The $7.9 Trillion Pile of Negative-Yielding Debt Is Growing Fast
(Bloomberg) -- For all the hand wringing over the end of ultra-loose monetary policy, the world just doesn’t seem able to shake its addiction to negative-yielding debt.
Only two months ago, speculation was rife that the Bank of Japan would have to step in to stop yields from rising. Now, rates on benchmark bonds are poised to drop back below zero. In Germany there are no positive yields as far as seven years along the curve. And globally, bonds with negative yields total $7.9 trillion -- close to levels seen at the start of the year -- and up from the 2017 low of $5.7 trillion reached in October.
Bonds are back in demand after a sea change in sentiment swept financial markets in recent weeks as the outlook for growth decisively worsened.
“I expect the global economy to be substantially worse in 2019 than this year,’’ said Akira Takei, global fixed income manager in Tokyo at Asset Management One Co., which oversees the equivalent of $500 billion. “The recent drops in bond yields and equities reflect such outlook. Investor views are also changing on the U.S. as an end of the current policy tightening is coming into sight.”
Small wonder developed-market bonds are headed for their best December in seven years, and 10-year U.S. Treasury yields have fallen as low as 2.80 percent, further undermining forecasts they were headed for 4 percent or higher. A cocktail of bad news from sliding U.S. home sales to worsening global manufacturing data point to slowing growth, putting further pressure on yields.
That leaves global financial markets struggling to emerge from the era of ultra-low yields started after the global financial crisis, even with the Federal Reserve on track to raise interest rates this week for the ninth time since December 2015 -- and the European Central Bank pledging to start tightening policy next year.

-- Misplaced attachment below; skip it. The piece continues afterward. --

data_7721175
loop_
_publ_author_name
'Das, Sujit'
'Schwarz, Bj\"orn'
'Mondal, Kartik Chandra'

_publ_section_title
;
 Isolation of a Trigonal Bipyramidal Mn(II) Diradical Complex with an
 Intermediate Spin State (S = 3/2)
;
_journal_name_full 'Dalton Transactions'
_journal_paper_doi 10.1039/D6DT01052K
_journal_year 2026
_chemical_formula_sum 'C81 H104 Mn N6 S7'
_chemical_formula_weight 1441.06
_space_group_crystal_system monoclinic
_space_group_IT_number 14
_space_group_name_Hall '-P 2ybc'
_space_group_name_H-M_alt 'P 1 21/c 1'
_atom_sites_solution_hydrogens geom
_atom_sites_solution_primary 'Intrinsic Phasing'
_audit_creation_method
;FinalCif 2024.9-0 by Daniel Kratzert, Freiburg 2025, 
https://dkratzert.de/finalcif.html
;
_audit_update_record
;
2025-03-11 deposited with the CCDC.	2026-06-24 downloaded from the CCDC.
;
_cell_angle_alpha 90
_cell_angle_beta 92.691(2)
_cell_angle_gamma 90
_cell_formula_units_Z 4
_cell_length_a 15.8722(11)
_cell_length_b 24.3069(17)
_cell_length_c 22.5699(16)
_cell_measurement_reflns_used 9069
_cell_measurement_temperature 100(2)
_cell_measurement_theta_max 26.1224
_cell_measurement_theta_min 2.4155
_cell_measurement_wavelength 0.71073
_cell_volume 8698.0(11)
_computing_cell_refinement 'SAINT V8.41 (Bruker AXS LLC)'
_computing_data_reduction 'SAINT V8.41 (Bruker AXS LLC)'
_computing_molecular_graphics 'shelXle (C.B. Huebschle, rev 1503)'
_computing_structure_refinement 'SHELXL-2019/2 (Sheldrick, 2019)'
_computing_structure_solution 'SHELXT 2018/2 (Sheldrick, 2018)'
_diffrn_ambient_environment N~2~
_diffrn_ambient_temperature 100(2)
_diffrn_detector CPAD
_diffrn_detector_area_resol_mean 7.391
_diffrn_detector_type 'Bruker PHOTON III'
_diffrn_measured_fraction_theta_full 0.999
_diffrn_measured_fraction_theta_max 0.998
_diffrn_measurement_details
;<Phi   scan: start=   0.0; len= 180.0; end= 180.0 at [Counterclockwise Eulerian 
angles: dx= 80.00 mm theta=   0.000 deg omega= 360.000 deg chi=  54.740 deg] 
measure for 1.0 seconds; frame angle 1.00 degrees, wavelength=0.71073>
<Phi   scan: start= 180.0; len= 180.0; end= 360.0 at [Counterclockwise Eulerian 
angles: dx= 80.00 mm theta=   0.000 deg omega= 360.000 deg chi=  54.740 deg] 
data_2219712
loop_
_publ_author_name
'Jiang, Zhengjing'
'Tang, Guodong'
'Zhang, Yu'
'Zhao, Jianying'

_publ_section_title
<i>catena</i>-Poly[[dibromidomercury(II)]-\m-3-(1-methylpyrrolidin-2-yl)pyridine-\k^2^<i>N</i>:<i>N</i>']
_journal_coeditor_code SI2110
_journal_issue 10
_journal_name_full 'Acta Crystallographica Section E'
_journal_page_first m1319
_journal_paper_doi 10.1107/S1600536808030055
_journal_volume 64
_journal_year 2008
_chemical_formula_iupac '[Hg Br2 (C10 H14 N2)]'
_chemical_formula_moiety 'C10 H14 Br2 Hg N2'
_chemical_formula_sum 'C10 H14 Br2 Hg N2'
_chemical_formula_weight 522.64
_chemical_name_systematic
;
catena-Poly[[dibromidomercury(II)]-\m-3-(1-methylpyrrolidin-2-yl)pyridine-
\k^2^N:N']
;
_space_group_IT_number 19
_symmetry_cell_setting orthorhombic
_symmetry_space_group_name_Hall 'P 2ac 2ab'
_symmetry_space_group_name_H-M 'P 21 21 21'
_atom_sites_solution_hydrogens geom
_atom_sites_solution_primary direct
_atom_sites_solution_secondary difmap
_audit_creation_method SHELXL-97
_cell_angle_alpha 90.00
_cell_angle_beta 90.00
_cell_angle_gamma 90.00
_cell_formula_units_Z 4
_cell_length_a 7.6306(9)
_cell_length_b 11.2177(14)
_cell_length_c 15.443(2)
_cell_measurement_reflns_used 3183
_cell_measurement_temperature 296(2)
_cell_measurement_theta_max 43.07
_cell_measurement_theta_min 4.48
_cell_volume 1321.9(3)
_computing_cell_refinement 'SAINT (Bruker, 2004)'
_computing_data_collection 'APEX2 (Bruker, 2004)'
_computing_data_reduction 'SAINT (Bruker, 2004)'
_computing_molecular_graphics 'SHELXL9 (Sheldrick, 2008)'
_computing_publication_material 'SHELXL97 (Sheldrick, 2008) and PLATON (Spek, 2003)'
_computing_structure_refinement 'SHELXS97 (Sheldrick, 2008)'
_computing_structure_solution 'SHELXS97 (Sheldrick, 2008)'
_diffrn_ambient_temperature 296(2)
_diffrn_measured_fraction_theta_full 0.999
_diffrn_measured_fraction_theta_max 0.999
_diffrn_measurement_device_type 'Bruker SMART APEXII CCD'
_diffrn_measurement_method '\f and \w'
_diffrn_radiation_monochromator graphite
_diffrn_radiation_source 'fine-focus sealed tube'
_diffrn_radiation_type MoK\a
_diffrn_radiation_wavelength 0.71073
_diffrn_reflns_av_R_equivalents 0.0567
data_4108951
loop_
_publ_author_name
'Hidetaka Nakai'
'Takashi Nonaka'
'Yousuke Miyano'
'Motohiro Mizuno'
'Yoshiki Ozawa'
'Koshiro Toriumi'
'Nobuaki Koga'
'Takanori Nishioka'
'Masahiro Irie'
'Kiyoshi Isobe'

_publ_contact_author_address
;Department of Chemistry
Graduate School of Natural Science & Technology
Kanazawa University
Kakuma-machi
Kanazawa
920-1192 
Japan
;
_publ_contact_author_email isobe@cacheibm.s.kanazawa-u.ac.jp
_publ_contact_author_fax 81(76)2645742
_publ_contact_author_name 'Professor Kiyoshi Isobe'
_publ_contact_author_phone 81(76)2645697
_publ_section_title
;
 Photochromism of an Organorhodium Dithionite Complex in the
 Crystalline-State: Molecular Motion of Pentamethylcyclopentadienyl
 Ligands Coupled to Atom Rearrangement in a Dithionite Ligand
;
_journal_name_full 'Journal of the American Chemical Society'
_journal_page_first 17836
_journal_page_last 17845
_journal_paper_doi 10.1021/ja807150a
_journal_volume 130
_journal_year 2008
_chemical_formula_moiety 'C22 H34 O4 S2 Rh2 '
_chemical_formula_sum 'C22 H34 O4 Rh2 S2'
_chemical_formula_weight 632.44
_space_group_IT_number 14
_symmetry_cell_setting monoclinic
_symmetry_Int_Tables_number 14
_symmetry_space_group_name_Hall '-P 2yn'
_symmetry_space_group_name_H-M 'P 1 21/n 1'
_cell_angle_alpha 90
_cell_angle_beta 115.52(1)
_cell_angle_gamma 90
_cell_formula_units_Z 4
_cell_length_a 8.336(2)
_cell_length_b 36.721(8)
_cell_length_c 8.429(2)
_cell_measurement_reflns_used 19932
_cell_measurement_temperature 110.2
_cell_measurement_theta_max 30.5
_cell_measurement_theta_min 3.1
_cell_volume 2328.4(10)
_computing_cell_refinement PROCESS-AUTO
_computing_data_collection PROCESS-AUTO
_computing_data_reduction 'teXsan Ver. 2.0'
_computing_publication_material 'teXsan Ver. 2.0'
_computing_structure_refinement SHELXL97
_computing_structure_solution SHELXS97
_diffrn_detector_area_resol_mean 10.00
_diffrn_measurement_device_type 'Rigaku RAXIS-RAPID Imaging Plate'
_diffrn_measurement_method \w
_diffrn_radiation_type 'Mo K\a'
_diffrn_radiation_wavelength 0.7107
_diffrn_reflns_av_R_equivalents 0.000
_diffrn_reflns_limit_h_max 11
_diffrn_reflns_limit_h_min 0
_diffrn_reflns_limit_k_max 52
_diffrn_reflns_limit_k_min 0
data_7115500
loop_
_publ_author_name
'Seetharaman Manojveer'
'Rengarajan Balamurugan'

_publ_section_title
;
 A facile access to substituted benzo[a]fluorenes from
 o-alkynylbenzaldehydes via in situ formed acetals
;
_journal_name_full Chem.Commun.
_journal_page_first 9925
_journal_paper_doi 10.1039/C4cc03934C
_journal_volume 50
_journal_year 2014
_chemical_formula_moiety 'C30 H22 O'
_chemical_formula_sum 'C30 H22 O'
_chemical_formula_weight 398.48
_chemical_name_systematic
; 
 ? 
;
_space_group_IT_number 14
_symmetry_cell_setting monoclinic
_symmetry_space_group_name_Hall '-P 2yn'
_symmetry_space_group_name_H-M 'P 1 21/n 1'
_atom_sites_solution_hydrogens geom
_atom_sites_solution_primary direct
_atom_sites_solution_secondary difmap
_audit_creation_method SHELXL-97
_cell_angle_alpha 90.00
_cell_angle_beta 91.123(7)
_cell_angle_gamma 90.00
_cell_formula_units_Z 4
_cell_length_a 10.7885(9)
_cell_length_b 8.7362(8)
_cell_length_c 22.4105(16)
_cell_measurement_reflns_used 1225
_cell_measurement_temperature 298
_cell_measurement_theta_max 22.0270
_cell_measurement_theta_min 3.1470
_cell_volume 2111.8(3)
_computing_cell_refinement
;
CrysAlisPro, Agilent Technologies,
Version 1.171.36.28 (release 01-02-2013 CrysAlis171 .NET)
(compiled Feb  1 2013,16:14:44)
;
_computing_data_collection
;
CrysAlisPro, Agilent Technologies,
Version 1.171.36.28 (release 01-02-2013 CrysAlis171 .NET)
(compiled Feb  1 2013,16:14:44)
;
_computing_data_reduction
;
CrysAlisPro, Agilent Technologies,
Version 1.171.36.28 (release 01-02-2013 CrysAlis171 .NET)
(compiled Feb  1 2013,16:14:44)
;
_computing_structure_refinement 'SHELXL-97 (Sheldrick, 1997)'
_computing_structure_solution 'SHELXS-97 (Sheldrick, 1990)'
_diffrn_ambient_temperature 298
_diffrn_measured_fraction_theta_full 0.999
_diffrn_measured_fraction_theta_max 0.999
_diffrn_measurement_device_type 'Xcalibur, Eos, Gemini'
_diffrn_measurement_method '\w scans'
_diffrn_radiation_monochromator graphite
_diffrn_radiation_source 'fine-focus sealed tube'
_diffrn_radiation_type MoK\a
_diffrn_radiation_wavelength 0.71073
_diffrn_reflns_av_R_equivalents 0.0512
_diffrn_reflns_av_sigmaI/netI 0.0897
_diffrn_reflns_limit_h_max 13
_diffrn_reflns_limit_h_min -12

Japan’s 10-year yields dropped to as low as 0.01 percent on Wednesday after having stayed positive since September 2017. Some BOJ officials have said they see no problem with yields declining to zero or even below, according to people familiar with the matter.
JGB markets are becoming increasingly volatile as benchmark yields approach zero. The central bank’s decision to refrain from cutting bond purchases at its regular operations Wednesday spurred a surge in futures and a margin call from the Japan Securities Clearing Corp.
Japanese yields are riding a global downtrend sparked by Treasuries, said Eiichiro Miura, general manager of the fixed-income investment department at Nissay Asset Management Corp. in Tokyo.
“Markets are worried that a recession will come within a year because rate hikes will hurt the economy, sending stocks and credit markets lower,” Miura said. This will make it increasingly difficult for the BOJ to move toward policy normalization and push yields even lower, he said.
Weaker and Weaker
Weakening growth -- both globally and in the U.S. -- has been a major driver of lower Treasury yields, agrees Jon Hill, an interest-rate strategist at BMO Capital Markets Corp. in New York.
While a lot of U.S. economic figures are still pretty strong, “if you look one year, two years, three years, whatever, the confidence in how long that positive momentum can sustain becomes weaker and weaker,” he said. If the Fed sees the neutral rate as being below 3 percent, then 10- and 30-year yields will struggle to move higher than that level, he said.
Not all developed markets are likely to see yields decline next year, according to M&G Investments. While the London-based money manager is stockpiling Treasuries, it’s also shorting 30-year bunds, betting yields on Germany’s debt will rise as the ECB cuts debt purchases.
“The euro area is in a better position today than it has ever been in the past, arguably, and yet bund yields really don’t show that,” said Pierre Chartres, investment director at M&G Investments in Singapore, which oversees the equivalent of $362 billion. “The path for yields is upward in the future and we want to benefit essentially from that.”
But optimism in Europe has faded as signs of slowing growth and escalating political tension push German yields toward 0.2 percent, down from more than 0.8 percent in February. While the ECB is capping its 2.6 trillion euro ($2.96 trillion) asset-purchase program this month, traders see slim odds of a move higher in interest rates next year.
Bunds will be supported by a number of factors next year including a shortage of supply, political risk in Italy and the fact they remain attractive for foreign investors on a currency-hedged basis, according to Bank of America Merrill Lynch.
“For the euro area it is indeed easier to find downside than upside risks,” strategists Ralf Preusser and Sphia Salim wrote in a note to clients, who see yields rising to only 0.6 percent by the end of next year. “Monsters always lurk under the bed.”
©2018 Bloomberg L.P.